Grand Jury Charges University Student With Aiding Russian Government

| JUL 18, 2018 | 9:47 PM


A U.S. grand jury indicted a Russian student at American University on Tuesday on charges of acting as an agent and infiltrating U.S. political groups.

Maria Butina, 29, faces conspiracy charges, which carry a five-year maximum prison term. She also faces charges of aiding the Russian government, carrying a 10-year maximum prison sentence. She was not charged with espionage or working for Russia's intelligence service.

Butina founded the pro-gun Russian advocacy group, Right to Bear Arms. Her Facebook page features numerous pictures of her with high-profile political figures, such as NRA Vice President Wayne LaPierre.

Officials suspect Alexander Torshin, deputy head of Russia's Central Bank, paid Butina to infiltrate political groups and develop relationships with U.S. citizens. The U.S. Treasury Department sanctioned Torshin in April.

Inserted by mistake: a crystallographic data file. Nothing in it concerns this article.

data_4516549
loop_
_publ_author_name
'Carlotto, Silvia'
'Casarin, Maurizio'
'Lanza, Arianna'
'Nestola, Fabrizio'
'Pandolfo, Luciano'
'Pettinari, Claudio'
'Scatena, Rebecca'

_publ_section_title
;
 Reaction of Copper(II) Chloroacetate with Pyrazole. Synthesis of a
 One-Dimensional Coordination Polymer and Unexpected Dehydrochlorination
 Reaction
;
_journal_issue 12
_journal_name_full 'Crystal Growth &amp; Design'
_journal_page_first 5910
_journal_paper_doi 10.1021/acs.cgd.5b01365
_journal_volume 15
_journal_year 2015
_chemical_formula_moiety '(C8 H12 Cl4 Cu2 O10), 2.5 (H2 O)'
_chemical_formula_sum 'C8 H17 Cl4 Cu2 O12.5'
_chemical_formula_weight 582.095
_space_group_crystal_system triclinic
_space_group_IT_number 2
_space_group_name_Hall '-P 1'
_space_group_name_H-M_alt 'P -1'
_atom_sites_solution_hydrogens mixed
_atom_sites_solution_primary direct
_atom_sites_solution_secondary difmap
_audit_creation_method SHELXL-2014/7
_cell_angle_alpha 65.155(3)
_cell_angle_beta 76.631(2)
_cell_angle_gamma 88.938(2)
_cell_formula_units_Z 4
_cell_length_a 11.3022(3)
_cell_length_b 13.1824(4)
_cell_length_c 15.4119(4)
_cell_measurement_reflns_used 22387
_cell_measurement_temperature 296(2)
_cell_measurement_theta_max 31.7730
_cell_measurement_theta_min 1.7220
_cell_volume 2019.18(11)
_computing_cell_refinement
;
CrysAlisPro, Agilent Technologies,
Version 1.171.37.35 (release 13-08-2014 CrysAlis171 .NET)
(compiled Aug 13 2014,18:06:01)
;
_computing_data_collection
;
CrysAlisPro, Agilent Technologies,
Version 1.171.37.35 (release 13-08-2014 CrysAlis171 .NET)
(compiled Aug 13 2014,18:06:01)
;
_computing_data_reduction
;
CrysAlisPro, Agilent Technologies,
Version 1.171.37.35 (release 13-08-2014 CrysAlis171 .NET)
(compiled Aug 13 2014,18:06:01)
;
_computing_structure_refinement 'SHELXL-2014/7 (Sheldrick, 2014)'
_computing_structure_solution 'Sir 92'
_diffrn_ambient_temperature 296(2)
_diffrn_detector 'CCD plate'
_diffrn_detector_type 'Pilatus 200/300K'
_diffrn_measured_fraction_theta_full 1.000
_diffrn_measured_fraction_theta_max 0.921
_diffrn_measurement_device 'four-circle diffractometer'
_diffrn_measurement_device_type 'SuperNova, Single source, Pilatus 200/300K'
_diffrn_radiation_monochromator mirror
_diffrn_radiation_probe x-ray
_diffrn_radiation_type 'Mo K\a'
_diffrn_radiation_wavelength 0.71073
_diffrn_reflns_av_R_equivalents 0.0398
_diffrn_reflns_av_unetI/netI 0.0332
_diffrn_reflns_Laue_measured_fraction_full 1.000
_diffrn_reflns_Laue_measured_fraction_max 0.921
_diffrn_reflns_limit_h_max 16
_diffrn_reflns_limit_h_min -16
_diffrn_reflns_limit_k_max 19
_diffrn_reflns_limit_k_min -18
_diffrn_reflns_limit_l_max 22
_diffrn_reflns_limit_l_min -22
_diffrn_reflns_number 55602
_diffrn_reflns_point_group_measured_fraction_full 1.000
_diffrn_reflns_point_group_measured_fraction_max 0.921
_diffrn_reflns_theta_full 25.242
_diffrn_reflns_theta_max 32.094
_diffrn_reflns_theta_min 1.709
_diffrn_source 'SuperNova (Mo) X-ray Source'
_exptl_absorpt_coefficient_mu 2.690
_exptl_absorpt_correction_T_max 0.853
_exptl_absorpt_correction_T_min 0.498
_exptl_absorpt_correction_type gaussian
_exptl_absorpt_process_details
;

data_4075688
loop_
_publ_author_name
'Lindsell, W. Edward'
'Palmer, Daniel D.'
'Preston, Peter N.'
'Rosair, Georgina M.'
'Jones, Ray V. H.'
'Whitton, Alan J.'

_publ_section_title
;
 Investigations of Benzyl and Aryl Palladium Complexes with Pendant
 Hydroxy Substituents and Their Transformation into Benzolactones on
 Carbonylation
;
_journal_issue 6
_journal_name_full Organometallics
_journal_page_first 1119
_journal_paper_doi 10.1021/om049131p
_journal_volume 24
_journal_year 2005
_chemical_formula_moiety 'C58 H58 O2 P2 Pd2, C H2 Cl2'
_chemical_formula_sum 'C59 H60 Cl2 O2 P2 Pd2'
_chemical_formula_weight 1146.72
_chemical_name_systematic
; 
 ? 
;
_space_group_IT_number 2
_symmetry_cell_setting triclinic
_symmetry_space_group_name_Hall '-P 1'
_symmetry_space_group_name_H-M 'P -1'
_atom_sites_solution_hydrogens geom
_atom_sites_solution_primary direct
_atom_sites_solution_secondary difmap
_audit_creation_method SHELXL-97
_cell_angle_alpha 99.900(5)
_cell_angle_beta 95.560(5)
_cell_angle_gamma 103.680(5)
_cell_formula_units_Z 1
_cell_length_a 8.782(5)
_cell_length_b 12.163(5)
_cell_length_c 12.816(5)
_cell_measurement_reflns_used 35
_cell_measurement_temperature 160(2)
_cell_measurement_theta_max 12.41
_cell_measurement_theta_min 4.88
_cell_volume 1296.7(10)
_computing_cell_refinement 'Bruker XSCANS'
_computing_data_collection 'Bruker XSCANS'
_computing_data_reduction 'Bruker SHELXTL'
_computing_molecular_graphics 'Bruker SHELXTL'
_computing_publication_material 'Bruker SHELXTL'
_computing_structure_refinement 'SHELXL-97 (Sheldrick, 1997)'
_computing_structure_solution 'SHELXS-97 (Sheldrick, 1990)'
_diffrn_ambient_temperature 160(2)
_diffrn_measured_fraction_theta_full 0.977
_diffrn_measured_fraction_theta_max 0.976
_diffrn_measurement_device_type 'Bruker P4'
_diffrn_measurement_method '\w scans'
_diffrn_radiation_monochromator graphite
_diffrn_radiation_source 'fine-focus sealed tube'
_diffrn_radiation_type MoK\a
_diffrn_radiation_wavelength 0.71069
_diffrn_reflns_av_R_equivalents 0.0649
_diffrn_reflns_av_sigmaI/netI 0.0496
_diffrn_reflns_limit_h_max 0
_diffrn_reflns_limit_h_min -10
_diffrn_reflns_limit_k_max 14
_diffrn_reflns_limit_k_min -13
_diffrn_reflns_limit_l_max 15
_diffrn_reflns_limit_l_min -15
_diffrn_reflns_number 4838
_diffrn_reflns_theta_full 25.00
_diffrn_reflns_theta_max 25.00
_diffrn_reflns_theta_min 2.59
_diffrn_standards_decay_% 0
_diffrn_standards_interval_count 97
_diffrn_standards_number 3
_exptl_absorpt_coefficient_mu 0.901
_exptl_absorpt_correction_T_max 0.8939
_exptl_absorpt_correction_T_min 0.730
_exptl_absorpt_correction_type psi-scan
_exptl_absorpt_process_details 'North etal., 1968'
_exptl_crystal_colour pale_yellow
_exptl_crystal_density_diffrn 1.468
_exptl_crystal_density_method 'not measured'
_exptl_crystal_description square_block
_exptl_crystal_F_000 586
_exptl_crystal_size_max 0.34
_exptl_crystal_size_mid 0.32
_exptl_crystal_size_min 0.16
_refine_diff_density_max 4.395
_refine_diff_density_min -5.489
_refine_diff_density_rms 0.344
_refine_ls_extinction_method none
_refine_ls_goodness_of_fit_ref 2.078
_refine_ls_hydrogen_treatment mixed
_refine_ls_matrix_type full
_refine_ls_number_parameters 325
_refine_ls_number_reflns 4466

On her student visa application, Butina said she previously worked as a special assistant to Torshin.

Butina's lawyer, Robert Driscoll, defended her actions as merely diplomatic in a statement after her arrest on Sunday.

“There is simply no indication of Butina seeking to influence or undermine any specific policy or law [of] the United States—only at most to promote a better relationship between the two nations.”

Butina's social media also featured photos of her with Wisconsin Governor Scott Walker and former Senator Rick Santorum.

Federal prosecutors have asked a judge to deny her bail, citing concerns that she is a “flight risk.”

“The defendant's legal status in the United States is predicated on deception,” the prosecutors wrote in a court filing. “She not only has deep ties to her country (with which the United States has no extradition treaty) but actually works on behalf of the Russian government.”

The Justice Department said Butina will appear before a federal court in Washington, D.C. on Wednesday.